Matt Strassler [December 7, 2012; updated December 9]
If molecules — the main structures that are involved in chemistry — are the words from which all of the materials around us are built, then atoms are the letters, the building blocks for molecules. Just as there are words of all lengths, a typical molecule may contain a few or a hundred or even a hundred thousand atoms. A molecule of table salt (NaCl) contains two atoms, one of sodium (Na) and one of chlorine (Cl); a molecule of water (H2O) has two of hydrogen and one of oxygen; a molecule of table sugar (C12H22O11) is made from twelve atoms of carbon, eleven of oxygen and twenty-two of hydrogen in a very particular arrangement.
How do we know atoms exist? In some cases, we can “see” them, much as we can see the molecules that they can form… not with our eyes, but with more advanced “seeing” devices. One method involves a “scanning tunneling microscope”, which can show the atoms inside a crystal, or even move them around one at a time. Another method uses our ability to trap ions (atoms which are slightly altered, as explained below). Here is a photo showing evidence of three ions being trapped simultaneously. [Light is shined onto the ions, which is then absorbed by the ions and re-emitted. The re-emitted light can be detected, allowing us to “see” where the ions are, in a way somewhat analogous to how a reflection of light off a tiny but shiny diamond allows us to find it.]
How many types of atoms are there? The types are called “chemical elements”, and the precise number depends on how you count, but let us say for the moment that the atomic alphabet consists of about a hundred chemical elements; we’ll return to the counting subtleties later. Just as we could associate the letters in the alphabet, A to Z, with the numbers 1 to 26, every element is given not only a name but also a number, called the atomic number, and often written “Z”. The simplest atoms are those of the element hydrogen; it has atomic number 1. The most complex atoms found in abundance in nature are those of the element uranium, which has atomic number 92. Others include oxygen (8), nitrogen (7), calcium (20), krypton (36), lanthanum (57), platinum (78). You can find the full list here, in the “periodic table of the chemical elements.” Which element an atom represents determines its chemistry — how it behaves inside molecules — just as the member of the alphabet that a letter represents determines how that letter can function inside various words.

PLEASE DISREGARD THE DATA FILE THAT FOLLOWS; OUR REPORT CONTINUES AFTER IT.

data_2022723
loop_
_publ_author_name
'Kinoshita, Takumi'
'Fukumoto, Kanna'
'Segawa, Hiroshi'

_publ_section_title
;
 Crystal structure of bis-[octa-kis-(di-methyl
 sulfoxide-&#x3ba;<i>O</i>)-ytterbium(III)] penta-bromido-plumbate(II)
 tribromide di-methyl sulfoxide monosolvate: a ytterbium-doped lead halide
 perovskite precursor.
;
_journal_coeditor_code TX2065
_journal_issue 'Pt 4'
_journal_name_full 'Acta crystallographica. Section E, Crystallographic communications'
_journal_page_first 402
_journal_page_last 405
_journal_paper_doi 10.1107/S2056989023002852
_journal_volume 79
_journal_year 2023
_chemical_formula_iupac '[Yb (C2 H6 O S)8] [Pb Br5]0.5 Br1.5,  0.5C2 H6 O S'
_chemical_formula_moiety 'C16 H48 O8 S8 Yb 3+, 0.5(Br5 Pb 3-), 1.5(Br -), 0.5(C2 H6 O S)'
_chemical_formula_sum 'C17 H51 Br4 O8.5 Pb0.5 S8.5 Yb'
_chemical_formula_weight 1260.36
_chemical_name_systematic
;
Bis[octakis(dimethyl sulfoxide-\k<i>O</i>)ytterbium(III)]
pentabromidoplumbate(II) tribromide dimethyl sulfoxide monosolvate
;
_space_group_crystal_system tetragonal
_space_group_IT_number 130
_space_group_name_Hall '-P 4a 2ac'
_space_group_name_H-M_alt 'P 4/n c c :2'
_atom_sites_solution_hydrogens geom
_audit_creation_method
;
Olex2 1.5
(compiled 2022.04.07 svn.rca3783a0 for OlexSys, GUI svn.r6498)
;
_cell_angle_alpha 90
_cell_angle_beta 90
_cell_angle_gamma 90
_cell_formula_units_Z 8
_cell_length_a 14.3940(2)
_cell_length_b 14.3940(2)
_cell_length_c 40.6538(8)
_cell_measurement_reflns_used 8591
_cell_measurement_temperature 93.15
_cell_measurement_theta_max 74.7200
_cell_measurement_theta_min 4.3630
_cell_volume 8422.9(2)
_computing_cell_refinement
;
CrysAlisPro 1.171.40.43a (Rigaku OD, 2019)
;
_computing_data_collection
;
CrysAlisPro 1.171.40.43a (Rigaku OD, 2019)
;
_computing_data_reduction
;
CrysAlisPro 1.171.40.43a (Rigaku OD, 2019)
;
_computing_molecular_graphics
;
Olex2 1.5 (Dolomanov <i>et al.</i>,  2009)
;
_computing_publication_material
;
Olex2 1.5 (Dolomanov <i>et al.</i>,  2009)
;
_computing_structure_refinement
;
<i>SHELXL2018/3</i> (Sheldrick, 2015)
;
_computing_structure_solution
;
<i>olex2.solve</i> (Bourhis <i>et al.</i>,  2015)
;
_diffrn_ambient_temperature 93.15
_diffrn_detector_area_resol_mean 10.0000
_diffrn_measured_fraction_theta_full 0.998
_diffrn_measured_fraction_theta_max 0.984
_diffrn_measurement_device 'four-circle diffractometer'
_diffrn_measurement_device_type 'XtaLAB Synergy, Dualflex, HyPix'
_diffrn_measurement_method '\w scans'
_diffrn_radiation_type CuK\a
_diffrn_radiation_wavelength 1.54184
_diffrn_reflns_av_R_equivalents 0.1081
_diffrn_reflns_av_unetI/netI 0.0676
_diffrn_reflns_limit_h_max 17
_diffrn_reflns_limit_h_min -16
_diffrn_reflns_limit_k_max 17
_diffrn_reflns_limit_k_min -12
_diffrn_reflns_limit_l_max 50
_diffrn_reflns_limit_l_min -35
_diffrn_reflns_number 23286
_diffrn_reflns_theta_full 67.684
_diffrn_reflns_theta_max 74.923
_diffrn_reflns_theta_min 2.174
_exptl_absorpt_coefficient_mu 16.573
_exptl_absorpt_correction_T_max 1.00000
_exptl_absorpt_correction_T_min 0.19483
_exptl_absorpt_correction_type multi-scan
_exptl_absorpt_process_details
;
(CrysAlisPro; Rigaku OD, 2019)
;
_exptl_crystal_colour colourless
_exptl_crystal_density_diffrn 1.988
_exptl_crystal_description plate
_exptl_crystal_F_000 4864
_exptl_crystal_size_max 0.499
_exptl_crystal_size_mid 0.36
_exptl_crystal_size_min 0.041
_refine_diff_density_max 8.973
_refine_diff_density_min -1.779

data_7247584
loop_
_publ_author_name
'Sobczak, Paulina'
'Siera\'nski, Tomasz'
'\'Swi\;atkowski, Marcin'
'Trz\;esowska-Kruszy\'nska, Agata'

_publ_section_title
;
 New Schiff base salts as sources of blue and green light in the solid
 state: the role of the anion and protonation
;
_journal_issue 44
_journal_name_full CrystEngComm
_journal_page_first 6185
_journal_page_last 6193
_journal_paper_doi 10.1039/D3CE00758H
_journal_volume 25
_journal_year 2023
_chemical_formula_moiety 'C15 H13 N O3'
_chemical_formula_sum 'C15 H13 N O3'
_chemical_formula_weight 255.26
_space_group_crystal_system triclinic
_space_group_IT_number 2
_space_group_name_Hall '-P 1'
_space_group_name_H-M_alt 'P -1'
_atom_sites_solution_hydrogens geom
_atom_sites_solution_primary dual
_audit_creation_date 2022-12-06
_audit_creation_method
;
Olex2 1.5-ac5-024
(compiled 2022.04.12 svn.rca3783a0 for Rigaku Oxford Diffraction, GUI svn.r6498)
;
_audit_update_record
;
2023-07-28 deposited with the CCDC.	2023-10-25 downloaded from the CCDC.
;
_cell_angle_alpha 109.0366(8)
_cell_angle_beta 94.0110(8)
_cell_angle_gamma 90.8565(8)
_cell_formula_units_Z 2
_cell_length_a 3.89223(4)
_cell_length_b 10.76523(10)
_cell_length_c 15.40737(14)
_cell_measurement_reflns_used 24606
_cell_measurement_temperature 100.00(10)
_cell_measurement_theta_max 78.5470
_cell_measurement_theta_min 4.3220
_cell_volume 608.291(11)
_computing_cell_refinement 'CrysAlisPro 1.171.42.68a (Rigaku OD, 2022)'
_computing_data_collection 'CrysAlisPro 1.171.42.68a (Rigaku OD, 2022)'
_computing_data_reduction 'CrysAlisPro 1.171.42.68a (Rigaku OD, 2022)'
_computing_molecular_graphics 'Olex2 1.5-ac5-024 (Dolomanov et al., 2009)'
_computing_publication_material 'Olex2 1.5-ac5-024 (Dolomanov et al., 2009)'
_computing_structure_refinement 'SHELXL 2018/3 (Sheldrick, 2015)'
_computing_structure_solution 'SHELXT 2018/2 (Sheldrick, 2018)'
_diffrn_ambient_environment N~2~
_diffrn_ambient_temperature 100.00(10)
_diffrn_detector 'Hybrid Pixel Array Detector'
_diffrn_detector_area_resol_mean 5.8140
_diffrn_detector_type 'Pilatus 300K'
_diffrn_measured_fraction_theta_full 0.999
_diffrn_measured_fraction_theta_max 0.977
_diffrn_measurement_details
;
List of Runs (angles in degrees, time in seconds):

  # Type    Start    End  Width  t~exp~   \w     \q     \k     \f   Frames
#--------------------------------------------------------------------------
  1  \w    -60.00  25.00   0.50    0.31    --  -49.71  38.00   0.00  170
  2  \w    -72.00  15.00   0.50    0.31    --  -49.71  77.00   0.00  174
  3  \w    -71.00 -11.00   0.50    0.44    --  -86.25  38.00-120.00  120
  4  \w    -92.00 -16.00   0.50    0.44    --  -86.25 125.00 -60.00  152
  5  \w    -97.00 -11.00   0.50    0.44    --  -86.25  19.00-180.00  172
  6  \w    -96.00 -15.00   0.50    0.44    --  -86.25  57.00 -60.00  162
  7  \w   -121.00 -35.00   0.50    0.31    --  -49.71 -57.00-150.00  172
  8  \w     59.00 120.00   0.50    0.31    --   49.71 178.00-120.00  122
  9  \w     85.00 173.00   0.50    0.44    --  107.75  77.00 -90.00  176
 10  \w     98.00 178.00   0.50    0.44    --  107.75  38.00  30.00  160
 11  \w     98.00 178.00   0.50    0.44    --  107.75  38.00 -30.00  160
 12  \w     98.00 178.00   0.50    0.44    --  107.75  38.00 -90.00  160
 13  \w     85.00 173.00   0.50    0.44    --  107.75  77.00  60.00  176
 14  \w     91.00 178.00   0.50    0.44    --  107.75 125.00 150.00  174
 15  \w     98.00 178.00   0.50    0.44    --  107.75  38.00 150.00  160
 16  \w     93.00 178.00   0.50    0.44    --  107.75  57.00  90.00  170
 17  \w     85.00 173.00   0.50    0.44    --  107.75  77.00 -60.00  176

Now here’s a list of questions you might ask about atoms:
- What are atoms made of?
- What is the meaning (if any) of the atomic number?
- What is the main source of the difference in chemistry between an atom from one element and an atom from another element?
- To what degree are all atoms of a particular element similar or the same?
- What makes the parts of an atom stick together?
- Why do atoms stick together to make molecules?
It turns out that all of these questions are best answered by starting with question number 1: what are atoms made of? Atoms are made of objects usually called “subatomic particles”. [Unfortunately the term is somewhat misleading, as we’ll see, for these “particles” have some properties that aren’t very particle-like at all.] Specifically, atoms consist of a set of tiny featherweight electrons surrounding a very small but heavy atomic nucleus that contains most of an atom’s mass. The nucleus is made of other “particles”, which are made of yet other “particles”; we’ll get to them in future articles.
The Cartoon Atom
We often see cartoon pictures of atoms drawn on chemistry books, advertisements, and warning signs. An example is given in Figure 1. It conveys the very rough idea of what an atom is like: it has a certain number of electrons (drawn here in blue) on the outside, in orbit around a central atomic nucleus. The nucleus is a cluster of protons (drawn red) and neutrons (drawn white).
Now we can answer question 2: what does the atomic number Z mean? It is simply how many protons an atom has. Oxygen has atomic number 8, so its nucleus has 8 protons.
Under the simplest circumstances (see below), the atomic number is also how many electrons an atom has. (The number of neutrons is a more complicated story, to be covered later.) Electrons have a negative electric charge (an amount we call -e) while protons have a positive charge (+e); neutrons are neutral (i.e. carry no electric charge.) When the number of electrons and protons is equal, the charges of the electrons and protons exactly cancel, so that atoms have no electric charge — they are electrically neutral.
However, it is not unusual — in the process of forming molecules, for instance — for an atom to gain or lose one or more of its outermost (or “valence”) electrons. In this case the electric charges of the electrons and protons don’t cancel, and the resulting electrically-charged atom is called an ion.
A More Realistic Atom
Although the cartoon in Figure 1 vaguely captures the overall architecture of an atom — it is true that there are electrons on the outside and a nucleus made of protons and neutrons in the middle — it profoundly fails to convey the real shape and character of an atom, because (1) it’s not at all to scale, and (2) we live in a quantum world, in which objects often behave in ways that are hard to draw or visualize.
Problem (1) can be partly dealt with through the somewhat more accurate (though still highly imperfect) image shown in Figure 2.